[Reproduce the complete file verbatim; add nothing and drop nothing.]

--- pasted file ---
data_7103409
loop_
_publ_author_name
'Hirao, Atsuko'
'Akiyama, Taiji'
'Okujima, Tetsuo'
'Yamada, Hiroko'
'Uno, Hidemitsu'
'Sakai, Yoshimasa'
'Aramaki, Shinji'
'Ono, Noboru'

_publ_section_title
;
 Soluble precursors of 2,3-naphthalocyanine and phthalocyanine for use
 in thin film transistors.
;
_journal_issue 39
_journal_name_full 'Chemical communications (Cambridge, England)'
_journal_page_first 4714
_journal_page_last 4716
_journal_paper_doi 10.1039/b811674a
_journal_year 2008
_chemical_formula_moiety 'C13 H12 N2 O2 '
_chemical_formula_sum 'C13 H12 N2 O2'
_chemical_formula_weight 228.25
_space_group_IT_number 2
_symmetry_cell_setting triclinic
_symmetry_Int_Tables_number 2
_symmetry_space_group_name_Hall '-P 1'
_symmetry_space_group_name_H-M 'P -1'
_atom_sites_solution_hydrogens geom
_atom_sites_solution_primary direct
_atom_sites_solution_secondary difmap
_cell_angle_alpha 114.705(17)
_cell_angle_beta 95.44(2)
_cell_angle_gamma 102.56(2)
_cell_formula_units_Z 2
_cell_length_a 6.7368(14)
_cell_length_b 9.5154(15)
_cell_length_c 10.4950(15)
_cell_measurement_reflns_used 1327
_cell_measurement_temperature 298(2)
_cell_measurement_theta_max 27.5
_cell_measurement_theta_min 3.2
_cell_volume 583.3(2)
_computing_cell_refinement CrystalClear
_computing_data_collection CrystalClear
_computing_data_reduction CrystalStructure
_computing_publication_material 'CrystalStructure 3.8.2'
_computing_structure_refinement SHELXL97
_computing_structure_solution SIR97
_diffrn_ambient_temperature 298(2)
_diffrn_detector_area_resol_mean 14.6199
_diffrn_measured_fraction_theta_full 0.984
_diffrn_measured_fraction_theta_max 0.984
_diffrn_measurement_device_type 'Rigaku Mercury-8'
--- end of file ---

data_7103409
loop_
_publ_author_name
'Hirao, Atsuko'
'Akiyama, Taiji'
'Okujima, Tetsuo'
'Yamada, Hiroko'
'Uno, Hidemitsu'
'Sakai, Yoshimasa'
'Aramaki, Shinji'
'Ono, Noboru'

_publ_section_title
;
 Soluble precursors of 2,3-naphthalocyanine and phthalocyanine for use
 in thin film transistors.
;
_journal_issue 39
_journal_name_full 'Chemical communications (Cambridge, England)'
_journal_page_first 4714
_journal_page_last 4716
_journal_paper_doi 10.1039/b811674a
_journal_year 2008
_chemical_formula_moiety 'C13 H12 N2 O2 '
_chemical_formula_sum 'C13 H12 N2 O2'
_chemical_formula_weight 228.25
_space_group_IT_number 2
_symmetry_cell_setting triclinic
_symmetry_Int_Tables_number 2
_symmetry_space_group_name_Hall '-P 1'
_symmetry_space_group_name_H-M 'P -1'
_atom_sites_solution_hydrogens geom
_atom_sites_solution_primary direct
_atom_sites_solution_secondary difmap
_cell_angle_alpha 114.705(17)
_cell_angle_beta 95.44(2)
_cell_angle_gamma 102.56(2)
_cell_formula_units_Z 2
_cell_length_a 6.7368(14)
_cell_length_b 9.5154(15)
_cell_length_c 10.4950(15)
_cell_measurement_reflns_used 1327
_cell_measurement_temperature 298(2)
_cell_measurement_theta_max 27.5
_cell_measurement_theta_min 3.2
_cell_volume 583.3(2)
_computing_cell_refinement CrystalClear
_computing_data_collection CrystalClear
_computing_data_reduction CrystalStructure
_computing_publication_material 'CrystalStructure 3.8.2'
_computing_structure_refinement SHELXL97
_computing_structure_solution SIR97
_diffrn_ambient_temperature 298(2)
_diffrn_detector_area_resol_mean 14.6199
_diffrn_measured_fraction_theta_full 0.984
_diffrn_measured_fraction_theta_max 0.984
_diffrn_measurement_device_type 'Rigaku Mercury-8'